Home
 
Choose Your City
Change City

Union fires back on Ontario's new plan to make hospitals compete for cash

TORONTO - The conversation Premier Dalton McGuinty said he wanted to have about Ontario's health-care system seems to be turning into a shouting match.

TORONTO - The conversation Premier Dalton McGuinty said he wanted to have about Ontario's health-care system seems to be turning into a shouting match.

Groups representing health professionals and hospital workers are less than thrilled with the Liberals' proposed changes to hospital funding, with one union likening McGuinty to a Marxist revolutionary with a business degree.

The government's pledge to "pursue a path of constant reform" on health care is sending a chill through the workforce, said Michael Hurley, president of the Ontario Council of Hospital Unions.

"It's like we're working in a health-care system run by Leon Trotsky with an MBA," he said.

McGuinty is taking a page from the Bolshevik leader by advocating for a permanent revolution in health care in Monday's throne speech, Hurley said.

If the Liberals aren't careful, Ontario could return to the kind of instability and labour unrest that plagued the Conservative government of Mike Harris, Hurley said.

"I think we're heading into a period of some confrontation in the health-care sector, I do," he said. "What that looks like, I'm not sure."

The Liberals' throne speech promised to standardize practice guidelines to avoid unnecessary procedures that drive up costs, modernize Ontario's outdated hospital system and make health-care providers and executives accountable for improving patient care, such as tying their bonuses to hospital performance.

They also proposed to have more hospitals move to so-called "patient-based" funding. Under that model, hospitals would narrow their range of services with the aim of doing surgeries and treatments more cheaply than their rivals. Those who can do it cheaper would get additional cash from the government.

The Liberals are setting the stage for rural and northern hospital closures and laying the groundwork for a private hospital system, critics charge.

"When it comes to health care, I think Mr. McGuinty's already had his conversation with right-wing Americans from south of the border," said New Democrat Peter Kormos.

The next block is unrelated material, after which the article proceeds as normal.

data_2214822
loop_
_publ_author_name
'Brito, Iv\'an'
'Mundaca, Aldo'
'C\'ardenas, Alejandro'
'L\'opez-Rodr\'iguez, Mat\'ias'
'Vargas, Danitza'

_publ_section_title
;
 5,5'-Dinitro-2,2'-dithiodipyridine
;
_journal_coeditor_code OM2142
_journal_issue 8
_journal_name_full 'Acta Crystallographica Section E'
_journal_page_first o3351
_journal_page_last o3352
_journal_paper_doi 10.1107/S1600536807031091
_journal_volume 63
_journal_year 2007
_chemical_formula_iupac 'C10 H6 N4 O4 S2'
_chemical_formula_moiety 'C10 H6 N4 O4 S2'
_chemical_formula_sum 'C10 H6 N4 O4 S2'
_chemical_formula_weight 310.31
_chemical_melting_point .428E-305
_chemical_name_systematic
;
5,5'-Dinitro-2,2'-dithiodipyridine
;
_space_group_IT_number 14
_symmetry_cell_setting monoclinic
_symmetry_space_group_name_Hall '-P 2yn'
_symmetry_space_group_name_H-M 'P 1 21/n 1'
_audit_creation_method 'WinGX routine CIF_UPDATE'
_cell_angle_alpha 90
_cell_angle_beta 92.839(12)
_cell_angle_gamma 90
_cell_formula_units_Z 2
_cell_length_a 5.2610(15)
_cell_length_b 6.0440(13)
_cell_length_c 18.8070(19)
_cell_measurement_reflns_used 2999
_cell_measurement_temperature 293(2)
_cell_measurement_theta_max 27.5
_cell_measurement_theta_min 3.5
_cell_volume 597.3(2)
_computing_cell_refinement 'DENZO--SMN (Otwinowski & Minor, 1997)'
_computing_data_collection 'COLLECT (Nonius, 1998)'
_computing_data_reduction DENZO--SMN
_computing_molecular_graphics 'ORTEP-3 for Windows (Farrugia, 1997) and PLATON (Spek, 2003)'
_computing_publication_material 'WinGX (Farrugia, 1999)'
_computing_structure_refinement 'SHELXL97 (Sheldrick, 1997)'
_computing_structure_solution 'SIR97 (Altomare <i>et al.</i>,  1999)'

"He is importing U.S.-style, pro-privatization competitive bidding for our hospitals. That's going to mean more emergency rooms being shut down, that's going to mean more core hospital services being eliminated and people being forced to travel to big cities."

When a similar plan was introduced in the United Kingdom about a decade ago, it led to a host of new administrative costs and privatization of hospitals services, Hurley said.

"When you start to fixate on price in hospital services ... when you commodify them and bid for them and win the market for them, you set up an environment that is open to the private sector," he said.

But Ontario needs to have a "conversation" about health-care if it's to clamp down on skyrocketing costs that are already eating up 46 cents of every dollar the government spends, McGuinty said.

"I think everybody ... they have some sense of the financial challenges associated with health-care costs," he said Wednesday.

"I think there's a lot of goodwill out there. And I think it's going to take a lot of work - and it's not the kind of thing that we can do overnight - but I think it's something that we owe our kids and our grandkids."

Ontario hospitals are already the most efficient in Canada, with the fewest number to population and the shortest lengths of stay, Hurley said.

Yet cash-strapped hospitals across Ontario are cutting nursing positions to re-balance their budgets, said the Ontario Nurses' Association.

Cindy Sandercock, a 44-year-old nurse at Northumberland Hills Hospital in Cobourg, Ont., said she's concerned about plans to cut 26 beds and close the hospital's diabetes clinic.

"It makes me worried for the patients, and it saddens me really that nursing hours and patient-care services are being cut in order to balance the budget," she said.

"I think the government needs to fund the hospitals appropriately and I'm concerned that these small community hospitals, northern hospitals are going to ultimately suffer. And well, the bottom line is that the patients will suffer."

 
Consider AlsoFurther Articles